Wednesday, February 13, 2019

Learning to dance

I've got my choreography!  I'm so excited and emotional about it that I tear up when I hear my music.  Hopefully I'll be past this by the time I show.  I've really been dreaming of doing this since I saw the Lipizzaners when I was 9 so a bit of emotional outburst is expected.

The process was very straight forward.  I started with picking my music from a library on, sending in a video of a First 3 test, and filling out a questionnaire about what my pony is good at (naps and snacks).  It's kind of embarrassing that I had nothing for the question 'what do you want to end your test with to wow the judges'.  Uhhhhhh, do they have any garbage cans they need moved with great gusto or maybe some lunches stolen?  He's good at that . . .

He very purposefully knocked the jump over and then stared at me to see what I was going to do about it.  Jerk.

We discussed when I needed my routine.  I'm planning on a June debut, so lots of time.  I suspect there are a lot of 'I show in a month!' type of requests, so it was nice to have a huge span of time.  Beth said she'd probably get it done in February (we started in Jan) since it was a small project for her and she'd squeeze it in between the bigger projects.  Cool!  Then I waited, but not anxiously since the big ring won't be available until late March at the earliest.

I received a copy of my music, adjusted to Theo's tempos, and a pencil sketch of my choreography for my sign off about a month later.  I rode through the bits that looked like they might be tricky and they all rode just fine (canter lengthen at P, working at M, turn onto centerline, head back to R and change leads through the trot, 15m circle at R, lengthen to F, back to working).  My leg yield will be getting some extra work in preparation of this routine since I've got a change of direction and one leg yield that goes all the way across the ring.  Not at all a concern, but if I'm going to go for it, I better make sure that leg yield looks amazing.

I can't do a ride of the full choreography until the spring thaw, but if he can do that canter combination with the total chill he showed, I have no worries.  I emailed back that the choreography looked good and she locked everything down.  She emailed my final choreography, a copy of my music with verbal cues for when to start movements, and a copy of my music with some final adjustments based on the chosen choreography.  I received two copies of my music burned to CDs in the mail along with my final choreography.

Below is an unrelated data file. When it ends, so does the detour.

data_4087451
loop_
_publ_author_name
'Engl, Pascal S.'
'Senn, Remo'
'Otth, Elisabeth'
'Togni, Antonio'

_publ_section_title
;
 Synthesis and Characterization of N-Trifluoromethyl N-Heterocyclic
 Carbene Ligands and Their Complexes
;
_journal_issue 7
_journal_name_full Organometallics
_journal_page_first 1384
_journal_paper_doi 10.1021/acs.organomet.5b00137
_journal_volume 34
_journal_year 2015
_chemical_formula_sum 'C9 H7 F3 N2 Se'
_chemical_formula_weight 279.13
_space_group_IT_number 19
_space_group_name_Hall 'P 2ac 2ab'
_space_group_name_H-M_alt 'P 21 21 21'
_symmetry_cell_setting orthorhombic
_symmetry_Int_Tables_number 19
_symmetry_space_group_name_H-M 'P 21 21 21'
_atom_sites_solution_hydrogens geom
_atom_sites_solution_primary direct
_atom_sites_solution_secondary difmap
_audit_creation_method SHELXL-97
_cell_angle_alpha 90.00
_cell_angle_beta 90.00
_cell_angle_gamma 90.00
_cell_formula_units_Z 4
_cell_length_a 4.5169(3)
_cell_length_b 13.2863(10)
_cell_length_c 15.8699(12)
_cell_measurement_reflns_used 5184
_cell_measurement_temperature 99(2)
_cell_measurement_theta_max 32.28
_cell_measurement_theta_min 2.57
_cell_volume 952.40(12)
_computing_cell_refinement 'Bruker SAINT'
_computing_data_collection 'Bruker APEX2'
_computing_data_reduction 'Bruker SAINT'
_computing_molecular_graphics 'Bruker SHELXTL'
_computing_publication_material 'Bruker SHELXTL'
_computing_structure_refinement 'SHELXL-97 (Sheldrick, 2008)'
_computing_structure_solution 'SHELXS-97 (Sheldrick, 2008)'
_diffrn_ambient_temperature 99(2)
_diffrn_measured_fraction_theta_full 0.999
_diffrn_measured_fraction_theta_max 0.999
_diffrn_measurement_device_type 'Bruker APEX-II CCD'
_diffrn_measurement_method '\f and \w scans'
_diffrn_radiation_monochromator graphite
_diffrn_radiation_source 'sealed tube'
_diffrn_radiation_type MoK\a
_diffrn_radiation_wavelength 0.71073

I'm not going to post my full choreography or final music for obvious reasons, but the plan I got is a series of movements drawn on rings and very easy to follow.  I got 21 movements with notes on how long the moves should take and time markers for interesting parts of the music.  Beth did a great job of cooking up a routine based on what Theo is good at and minimizing where he's weak.

I'm planning to debut my routine at NEDA Spring in June.  I'll be calling in some favors to use a large ring with a sound system in May for practice and hopefully get a run through at the end of a schooling show so I can ride in front of a judge.  I don't even need scores, I just want to have my music start and need to enter while someone watches.

I love my music.  I'm so happy with it.

I'm delighted with my experience with MusiKur.  It was super simple from my perspective and Beth was very transparent with what was happening and checked in with me on every step.  I would have stressed out doing this for myself, so it was worth the money to have a professional take care of everything.  Come spring, I'll start running through my choreography and learning the exact timing.  I'm sure there will be some tweaks, but overall it should be a flattering test for the feral yak.

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